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Gathered on the Green

April 10, 2024

Greenfield Village’s “commons” is a careful creation by founder Henry Ford

By Jennifer LaForce

It’s true that one of Henry Ford’s earliest visions for his historic Greenfield Village was to create a “commons,” an open piece of land within a village or town designed for flexible use by everyone in the community. It’s often a green space — known as a “village green,” in fact — that townspeople use for gatherings and celebrations.

Enamored with the village greens he had seen in New England, Ford envisioned Greenfield Village’s commons to be flanked by structures meant for public gatherings, such as a place of worship and a town hall. And if an example of an existing building ready for transport to Dearborn, Michigan, couldn’t be found, he just had originals designed and built on site.

Photo by Roy Ritchie

Photo by Roy Ritchie

Greenfield Village’s Martha-Mary Chapel and Town Hall are both examples of original-built structures on the Greenfield Village village green. The chapel, which is based on a Universalist church from Bedford, Massachusetts, has been holding wedding ceremonies since 1935. Patterned after New England-style public meeting halls of the early 1800s, the Town Hall is often the site of crowd-pleasing theatrical vignettes.

Other buildings Ford decided to put on his village green include the restored one-room Scotch Settlement School, which Ford actually attended in the 1870s; the 1830s-era inn now known as the Eagle Tavern restaurant; and the J.R. Jones General Store. When operated by James R. Jones from 1882-1888 in Waterford, Michigan, the store was a central stomping ground for residents and passersby, selling everything from coffee and sugar to fabrics and farm tools.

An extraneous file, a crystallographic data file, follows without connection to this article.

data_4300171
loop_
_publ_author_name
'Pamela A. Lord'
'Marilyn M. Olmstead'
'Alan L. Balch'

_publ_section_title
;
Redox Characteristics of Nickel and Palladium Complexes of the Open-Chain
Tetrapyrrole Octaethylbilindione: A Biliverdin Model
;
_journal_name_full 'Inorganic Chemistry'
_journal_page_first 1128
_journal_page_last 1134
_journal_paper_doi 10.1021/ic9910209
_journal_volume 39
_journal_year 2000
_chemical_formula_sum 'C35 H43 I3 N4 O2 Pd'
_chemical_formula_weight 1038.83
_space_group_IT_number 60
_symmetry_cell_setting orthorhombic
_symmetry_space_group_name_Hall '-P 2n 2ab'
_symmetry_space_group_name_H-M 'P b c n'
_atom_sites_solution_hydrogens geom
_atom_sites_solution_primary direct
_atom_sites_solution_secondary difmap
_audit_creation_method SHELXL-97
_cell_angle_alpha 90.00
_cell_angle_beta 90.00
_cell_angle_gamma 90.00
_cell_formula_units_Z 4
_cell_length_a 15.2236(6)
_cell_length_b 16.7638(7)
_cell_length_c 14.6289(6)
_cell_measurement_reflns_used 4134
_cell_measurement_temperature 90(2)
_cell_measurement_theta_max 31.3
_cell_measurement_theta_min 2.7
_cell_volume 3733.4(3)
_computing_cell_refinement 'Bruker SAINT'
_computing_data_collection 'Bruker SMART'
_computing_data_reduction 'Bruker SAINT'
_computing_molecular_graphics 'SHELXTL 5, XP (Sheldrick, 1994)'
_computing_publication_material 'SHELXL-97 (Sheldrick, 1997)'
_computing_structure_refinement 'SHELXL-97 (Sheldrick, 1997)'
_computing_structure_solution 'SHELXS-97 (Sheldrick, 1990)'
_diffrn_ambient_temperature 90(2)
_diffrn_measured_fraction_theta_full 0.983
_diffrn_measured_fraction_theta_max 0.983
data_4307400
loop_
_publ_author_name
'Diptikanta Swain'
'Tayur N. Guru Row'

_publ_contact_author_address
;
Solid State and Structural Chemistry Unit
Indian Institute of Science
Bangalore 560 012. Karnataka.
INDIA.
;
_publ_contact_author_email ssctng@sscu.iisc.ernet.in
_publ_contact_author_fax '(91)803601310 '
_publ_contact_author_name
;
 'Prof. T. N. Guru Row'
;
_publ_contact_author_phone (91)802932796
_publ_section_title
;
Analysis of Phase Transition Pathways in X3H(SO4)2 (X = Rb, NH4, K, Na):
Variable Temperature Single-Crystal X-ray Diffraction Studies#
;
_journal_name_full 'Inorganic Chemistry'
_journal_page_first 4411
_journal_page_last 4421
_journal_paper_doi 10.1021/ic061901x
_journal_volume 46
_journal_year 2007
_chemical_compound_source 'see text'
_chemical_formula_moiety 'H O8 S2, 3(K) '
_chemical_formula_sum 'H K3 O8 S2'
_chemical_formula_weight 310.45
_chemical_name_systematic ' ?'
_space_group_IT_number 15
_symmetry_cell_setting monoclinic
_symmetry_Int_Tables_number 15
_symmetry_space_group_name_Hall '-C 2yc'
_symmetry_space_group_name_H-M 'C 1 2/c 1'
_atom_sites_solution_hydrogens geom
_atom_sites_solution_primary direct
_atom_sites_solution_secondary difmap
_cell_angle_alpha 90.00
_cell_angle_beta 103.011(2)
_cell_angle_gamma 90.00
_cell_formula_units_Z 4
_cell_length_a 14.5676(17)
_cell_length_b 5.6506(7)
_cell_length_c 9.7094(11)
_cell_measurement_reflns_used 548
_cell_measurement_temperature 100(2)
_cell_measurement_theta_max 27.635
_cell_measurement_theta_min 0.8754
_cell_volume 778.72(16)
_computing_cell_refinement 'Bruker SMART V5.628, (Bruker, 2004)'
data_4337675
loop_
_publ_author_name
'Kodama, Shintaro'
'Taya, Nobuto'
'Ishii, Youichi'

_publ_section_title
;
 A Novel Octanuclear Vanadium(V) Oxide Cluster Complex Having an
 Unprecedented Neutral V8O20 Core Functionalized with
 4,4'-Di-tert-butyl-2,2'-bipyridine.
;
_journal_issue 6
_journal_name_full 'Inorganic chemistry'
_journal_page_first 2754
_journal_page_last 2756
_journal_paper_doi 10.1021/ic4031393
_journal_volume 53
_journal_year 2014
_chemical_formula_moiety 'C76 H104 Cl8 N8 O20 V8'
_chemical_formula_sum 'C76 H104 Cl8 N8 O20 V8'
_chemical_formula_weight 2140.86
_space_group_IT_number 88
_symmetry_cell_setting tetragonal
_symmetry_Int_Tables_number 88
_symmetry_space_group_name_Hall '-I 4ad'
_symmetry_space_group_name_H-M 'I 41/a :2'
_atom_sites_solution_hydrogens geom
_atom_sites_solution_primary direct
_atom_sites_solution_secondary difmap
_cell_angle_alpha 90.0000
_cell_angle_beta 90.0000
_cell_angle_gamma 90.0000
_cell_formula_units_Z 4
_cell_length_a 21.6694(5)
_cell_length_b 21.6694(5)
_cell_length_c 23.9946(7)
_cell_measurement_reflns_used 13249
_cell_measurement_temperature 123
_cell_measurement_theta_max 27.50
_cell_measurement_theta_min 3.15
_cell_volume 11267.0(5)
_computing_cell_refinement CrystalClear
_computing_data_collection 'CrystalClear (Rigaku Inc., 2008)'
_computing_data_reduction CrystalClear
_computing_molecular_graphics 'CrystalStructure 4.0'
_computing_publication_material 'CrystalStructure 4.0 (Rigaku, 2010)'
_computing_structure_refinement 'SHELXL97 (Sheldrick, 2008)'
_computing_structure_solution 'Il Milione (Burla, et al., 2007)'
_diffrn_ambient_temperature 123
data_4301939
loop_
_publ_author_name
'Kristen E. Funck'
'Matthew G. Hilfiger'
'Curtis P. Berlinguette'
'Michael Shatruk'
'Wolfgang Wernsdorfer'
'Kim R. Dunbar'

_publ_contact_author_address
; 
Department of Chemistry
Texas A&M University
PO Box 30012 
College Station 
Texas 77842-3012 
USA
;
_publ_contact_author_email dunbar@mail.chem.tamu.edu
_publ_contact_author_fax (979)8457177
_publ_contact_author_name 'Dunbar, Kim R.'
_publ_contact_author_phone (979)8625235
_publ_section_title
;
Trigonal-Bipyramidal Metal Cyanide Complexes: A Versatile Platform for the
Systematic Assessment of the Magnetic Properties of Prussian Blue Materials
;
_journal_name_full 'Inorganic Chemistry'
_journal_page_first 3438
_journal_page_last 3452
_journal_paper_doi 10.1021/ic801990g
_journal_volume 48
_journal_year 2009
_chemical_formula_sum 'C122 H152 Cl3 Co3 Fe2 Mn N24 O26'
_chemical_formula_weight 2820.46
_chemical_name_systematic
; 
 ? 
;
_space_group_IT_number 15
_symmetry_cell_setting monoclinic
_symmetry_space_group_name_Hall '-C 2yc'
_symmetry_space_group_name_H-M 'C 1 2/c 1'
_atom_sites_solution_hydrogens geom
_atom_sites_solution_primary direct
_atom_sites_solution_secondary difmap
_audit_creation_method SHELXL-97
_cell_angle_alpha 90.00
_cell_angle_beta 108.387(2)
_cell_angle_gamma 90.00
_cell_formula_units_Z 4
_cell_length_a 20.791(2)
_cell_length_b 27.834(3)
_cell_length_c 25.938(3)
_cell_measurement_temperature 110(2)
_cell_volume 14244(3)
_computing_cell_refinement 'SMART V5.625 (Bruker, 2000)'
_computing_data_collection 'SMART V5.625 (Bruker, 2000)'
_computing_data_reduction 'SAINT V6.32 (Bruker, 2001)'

Scotch Settlement School

Scotch Settlement School / THF1872

Greenfield Village’s courthouse is also on the village green. And it’s not just any courthouse. From 1840-1847, Abraham Lincoln was one of several lawyers who practiced law there as part of the 8th Judicial Circuit in Postville (later renamed Lincoln), Illinois.

And completing the list of historical buildings located on the village green is country doctor Alonson B. Howard’s office, which was originally from Tekonsha, Michigan, and moved to its current location in Greenfield Village in 2003.

Interestingly, even the buildings originally constructed in Greenfield Village are now old enough to be considered historic structures themselves.

Other Social Spaces

The buildings on Greenfield Village’s village green are not the only examples of common historic structures where people would gather, socialize, communicate and participate in their town’s commerce and celebrations. Also in Greenfield Village:

Phoenixville Post Office

In the 1800s, the local post office was the epicenter for community events, functioning as both a town hall and gossip center. It was moved to Greenfield Village from Connecticut in 1929.

Smiths Creek Depot

A railroad station was a central hub of 19th-century small-town life. More than a place to catch a train, a depot was where customers sent and received packages and telegrams, caught up on the latest news and shared gossip. Built in 1858, Smiths Creek Depot once stood on the Grand Trunk Western Railway about nine miles southwest of Port Huron, Michigan.

Detroit Central Market

From 1861 to 1892, farmers, market gardeners, florists and nurserymen sold their produce in the Detroit Central Market vegetable building from rented stalls, marking over 30 years of commerce. Today, visitors of Greenfield Village can explore Detroit’s restored historic public market as it comes to life with local vendors, including farmers, growers and makers, during Detroit Central Market Weekends.

This post was adapted from an article in the Winter-Spring 2024 issue of The Henry Ford Magazine.